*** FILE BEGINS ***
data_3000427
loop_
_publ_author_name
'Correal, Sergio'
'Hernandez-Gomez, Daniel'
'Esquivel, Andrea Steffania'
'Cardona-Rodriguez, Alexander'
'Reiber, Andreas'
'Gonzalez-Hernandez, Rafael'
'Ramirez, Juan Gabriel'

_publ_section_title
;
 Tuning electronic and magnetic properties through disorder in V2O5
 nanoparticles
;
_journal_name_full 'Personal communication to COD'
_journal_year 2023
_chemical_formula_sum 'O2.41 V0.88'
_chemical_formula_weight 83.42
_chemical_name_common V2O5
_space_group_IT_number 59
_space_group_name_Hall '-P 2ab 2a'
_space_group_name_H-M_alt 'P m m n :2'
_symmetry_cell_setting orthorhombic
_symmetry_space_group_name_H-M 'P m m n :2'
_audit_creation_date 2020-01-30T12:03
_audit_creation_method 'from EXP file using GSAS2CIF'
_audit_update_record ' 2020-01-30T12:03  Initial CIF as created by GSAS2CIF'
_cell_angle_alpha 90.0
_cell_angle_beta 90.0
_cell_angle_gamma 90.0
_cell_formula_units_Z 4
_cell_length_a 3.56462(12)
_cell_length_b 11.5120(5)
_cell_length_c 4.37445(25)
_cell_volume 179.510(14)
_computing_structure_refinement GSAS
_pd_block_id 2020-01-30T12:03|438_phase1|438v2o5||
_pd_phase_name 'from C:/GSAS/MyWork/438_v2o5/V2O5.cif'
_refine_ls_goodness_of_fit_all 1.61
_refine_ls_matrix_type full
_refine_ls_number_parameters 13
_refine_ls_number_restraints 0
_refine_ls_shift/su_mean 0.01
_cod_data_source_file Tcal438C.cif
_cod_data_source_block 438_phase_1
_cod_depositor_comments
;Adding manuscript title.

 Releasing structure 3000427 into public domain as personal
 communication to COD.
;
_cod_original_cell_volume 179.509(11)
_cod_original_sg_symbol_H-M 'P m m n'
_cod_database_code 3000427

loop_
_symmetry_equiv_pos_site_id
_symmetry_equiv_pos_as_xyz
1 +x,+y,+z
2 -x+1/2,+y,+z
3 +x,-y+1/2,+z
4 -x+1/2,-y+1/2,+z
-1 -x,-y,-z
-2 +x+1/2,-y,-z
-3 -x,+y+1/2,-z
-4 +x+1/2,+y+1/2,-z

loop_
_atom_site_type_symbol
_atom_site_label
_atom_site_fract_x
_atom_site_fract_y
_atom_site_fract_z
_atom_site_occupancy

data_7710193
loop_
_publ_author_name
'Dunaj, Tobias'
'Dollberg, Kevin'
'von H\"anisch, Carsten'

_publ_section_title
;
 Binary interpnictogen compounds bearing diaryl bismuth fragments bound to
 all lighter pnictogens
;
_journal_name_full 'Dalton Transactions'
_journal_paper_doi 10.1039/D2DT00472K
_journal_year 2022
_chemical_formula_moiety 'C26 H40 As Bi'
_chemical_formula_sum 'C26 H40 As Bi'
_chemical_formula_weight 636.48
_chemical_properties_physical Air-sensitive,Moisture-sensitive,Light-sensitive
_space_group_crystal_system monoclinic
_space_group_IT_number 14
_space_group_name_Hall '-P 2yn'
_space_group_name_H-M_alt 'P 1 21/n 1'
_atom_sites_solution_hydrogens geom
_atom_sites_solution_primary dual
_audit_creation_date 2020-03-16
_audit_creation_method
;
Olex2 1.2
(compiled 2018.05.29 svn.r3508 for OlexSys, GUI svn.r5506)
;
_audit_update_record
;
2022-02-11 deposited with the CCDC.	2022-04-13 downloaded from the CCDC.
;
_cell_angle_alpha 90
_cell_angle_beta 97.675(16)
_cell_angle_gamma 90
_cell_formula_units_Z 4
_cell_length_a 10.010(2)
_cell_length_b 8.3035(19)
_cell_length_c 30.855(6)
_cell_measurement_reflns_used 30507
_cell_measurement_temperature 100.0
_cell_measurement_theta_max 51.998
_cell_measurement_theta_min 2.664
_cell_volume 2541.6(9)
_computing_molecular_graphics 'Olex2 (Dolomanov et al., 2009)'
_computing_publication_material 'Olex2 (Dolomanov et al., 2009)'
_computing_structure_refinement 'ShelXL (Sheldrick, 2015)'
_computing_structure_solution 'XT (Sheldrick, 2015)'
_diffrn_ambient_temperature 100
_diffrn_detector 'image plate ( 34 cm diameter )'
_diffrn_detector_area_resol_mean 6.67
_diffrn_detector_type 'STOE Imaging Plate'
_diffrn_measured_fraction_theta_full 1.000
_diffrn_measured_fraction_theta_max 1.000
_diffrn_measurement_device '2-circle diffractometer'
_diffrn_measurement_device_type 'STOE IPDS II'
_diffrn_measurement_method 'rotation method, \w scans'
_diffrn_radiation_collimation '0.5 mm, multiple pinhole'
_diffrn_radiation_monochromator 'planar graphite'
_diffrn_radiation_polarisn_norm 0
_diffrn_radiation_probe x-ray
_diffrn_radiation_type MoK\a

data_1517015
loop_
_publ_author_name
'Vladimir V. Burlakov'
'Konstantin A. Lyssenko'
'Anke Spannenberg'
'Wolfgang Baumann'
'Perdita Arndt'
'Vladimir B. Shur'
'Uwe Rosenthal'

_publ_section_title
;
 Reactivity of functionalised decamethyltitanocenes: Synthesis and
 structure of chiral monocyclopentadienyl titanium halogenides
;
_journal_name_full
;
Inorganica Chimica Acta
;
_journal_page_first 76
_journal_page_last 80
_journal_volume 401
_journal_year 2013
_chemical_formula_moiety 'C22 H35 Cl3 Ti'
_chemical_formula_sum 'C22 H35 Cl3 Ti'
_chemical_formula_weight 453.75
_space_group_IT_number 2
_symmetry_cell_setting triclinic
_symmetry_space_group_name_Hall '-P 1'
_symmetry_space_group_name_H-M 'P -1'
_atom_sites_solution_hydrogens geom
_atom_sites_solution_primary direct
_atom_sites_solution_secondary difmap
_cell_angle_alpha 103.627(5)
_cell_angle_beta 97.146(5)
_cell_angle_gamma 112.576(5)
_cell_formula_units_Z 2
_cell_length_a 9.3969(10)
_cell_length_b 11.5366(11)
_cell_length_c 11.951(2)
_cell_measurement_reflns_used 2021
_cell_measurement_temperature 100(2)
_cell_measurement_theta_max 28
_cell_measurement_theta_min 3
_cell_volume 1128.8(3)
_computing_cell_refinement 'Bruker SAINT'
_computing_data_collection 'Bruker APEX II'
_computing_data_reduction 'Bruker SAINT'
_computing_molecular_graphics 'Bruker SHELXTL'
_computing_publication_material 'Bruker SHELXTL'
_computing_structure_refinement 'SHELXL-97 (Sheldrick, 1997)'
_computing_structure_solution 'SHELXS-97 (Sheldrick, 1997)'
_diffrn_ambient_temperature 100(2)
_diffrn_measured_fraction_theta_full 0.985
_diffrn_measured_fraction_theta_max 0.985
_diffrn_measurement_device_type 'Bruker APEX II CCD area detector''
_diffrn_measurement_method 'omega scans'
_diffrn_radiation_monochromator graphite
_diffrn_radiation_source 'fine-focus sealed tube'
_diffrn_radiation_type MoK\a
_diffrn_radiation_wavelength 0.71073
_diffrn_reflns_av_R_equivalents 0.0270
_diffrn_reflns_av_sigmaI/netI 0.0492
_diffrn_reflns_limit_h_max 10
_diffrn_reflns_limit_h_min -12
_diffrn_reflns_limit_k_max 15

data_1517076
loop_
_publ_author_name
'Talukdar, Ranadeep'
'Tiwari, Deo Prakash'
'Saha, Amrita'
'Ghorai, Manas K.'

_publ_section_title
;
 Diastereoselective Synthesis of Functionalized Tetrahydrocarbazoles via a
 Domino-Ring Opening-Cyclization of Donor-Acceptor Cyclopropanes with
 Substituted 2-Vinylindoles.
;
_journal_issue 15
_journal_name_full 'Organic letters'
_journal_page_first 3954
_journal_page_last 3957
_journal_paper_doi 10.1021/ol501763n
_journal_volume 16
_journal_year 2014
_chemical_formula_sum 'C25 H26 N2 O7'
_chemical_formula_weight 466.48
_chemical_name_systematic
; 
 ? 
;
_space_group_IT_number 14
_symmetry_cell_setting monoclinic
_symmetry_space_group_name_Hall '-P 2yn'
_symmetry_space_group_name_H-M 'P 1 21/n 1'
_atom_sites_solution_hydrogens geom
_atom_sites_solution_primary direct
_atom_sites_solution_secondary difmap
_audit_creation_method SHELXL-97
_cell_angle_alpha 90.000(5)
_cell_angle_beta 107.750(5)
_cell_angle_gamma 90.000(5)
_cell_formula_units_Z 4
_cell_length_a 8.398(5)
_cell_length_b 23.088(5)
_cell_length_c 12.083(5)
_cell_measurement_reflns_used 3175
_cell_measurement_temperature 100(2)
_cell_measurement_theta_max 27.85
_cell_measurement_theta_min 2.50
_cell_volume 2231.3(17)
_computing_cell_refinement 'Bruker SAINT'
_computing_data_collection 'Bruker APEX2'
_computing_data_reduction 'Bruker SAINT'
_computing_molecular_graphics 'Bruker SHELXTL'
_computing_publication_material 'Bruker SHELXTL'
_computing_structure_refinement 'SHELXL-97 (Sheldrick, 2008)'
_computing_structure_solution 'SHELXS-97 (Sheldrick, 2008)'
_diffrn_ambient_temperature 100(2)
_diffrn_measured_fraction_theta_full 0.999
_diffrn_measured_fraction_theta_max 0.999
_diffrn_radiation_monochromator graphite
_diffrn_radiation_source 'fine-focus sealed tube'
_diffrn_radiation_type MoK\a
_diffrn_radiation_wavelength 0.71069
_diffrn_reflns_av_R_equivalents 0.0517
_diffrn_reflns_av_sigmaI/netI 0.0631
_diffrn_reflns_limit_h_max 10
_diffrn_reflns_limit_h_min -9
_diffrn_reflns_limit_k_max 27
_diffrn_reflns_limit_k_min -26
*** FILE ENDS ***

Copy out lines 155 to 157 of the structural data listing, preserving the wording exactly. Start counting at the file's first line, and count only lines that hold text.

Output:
;
_journal_page_first 76
_journal_page_last 80